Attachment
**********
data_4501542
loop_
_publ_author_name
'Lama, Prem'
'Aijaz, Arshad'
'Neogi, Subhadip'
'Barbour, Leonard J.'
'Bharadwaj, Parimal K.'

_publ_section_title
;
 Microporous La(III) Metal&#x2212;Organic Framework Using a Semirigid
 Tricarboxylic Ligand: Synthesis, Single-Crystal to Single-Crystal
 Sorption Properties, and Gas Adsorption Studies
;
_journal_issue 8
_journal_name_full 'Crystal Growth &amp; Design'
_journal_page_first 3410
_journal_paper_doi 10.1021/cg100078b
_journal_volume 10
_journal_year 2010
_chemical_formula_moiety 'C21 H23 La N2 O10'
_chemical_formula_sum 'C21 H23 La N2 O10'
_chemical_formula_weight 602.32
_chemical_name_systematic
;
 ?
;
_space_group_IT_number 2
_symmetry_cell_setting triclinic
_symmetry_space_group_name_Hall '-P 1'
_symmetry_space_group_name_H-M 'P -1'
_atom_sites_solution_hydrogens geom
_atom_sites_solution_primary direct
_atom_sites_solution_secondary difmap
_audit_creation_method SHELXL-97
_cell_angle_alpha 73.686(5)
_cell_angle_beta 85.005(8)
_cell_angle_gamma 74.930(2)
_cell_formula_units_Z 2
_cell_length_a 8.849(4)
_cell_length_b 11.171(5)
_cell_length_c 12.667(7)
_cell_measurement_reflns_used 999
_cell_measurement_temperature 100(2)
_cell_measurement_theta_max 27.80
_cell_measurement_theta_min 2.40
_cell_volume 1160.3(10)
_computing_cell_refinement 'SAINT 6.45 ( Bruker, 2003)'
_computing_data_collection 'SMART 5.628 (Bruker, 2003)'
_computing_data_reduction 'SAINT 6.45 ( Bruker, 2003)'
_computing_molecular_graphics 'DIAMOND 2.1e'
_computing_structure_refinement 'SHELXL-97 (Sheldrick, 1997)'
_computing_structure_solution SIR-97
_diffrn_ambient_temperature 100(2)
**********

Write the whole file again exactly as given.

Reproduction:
data_4501542
loop_
_publ_author_name
'Lama, Prem'
'Aijaz, Arshad'
'Neogi, Subhadip'
'Barbour, Leonard J.'
'Bharadwaj, Parimal K.'

_publ_section_title
;
 Microporous La(III) Metal&#x2212;Organic Framework Using a Semirigid
 Tricarboxylic Ligand: Synthesis, Single-Crystal to Single-Crystal
 Sorption Properties, and Gas Adsorption Studies
;
_journal_issue 8
_journal_name_full 'Crystal Growth &amp; Design'
_journal_page_first 3410
_journal_paper_doi 10.1021/cg100078b
_journal_volume 10
_journal_year 2010
_chemical_formula_moiety 'C21 H23 La N2 O10'
_chemical_formula_sum 'C21 H23 La N2 O10'
_chemical_formula_weight 602.32
_chemical_name_systematic
;
 ?
;
_space_group_IT_number 2
_symmetry_cell_setting triclinic
_symmetry_space_group_name_Hall '-P 1'
_symmetry_space_group_name_H-M 'P -1'
_atom_sites_solution_hydrogens geom
_atom_sites_solution_primary direct
_atom_sites_solution_secondary difmap
_audit_creation_method SHELXL-97
_cell_angle_alpha 73.686(5)
_cell_angle_beta 85.005(8)
_cell_angle_gamma 74.930(2)
_cell_formula_units_Z 2
_cell_length_a 8.849(4)
_cell_length_b 11.171(5)
_cell_length_c 12.667(7)
_cell_measurement_reflns_used 999
_cell_measurement_temperature 100(2)
_cell_measurement_theta_max 27.80
_cell_measurement_theta_min 2.40
_cell_volume 1160.3(10)
_computing_cell_refinement 'SAINT 6.45 ( Bruker, 2003)'
_computing_data_collection 'SMART 5.628 (Bruker, 2003)'
_computing_data_reduction 'SAINT 6.45 ( Bruker, 2003)'
_computing_molecular_graphics 'DIAMOND 2.1e'
_computing_structure_refinement 'SHELXL-97 (Sheldrick, 1997)'
_computing_structure_solution SIR-97
_diffrn_ambient_temperature 100(2)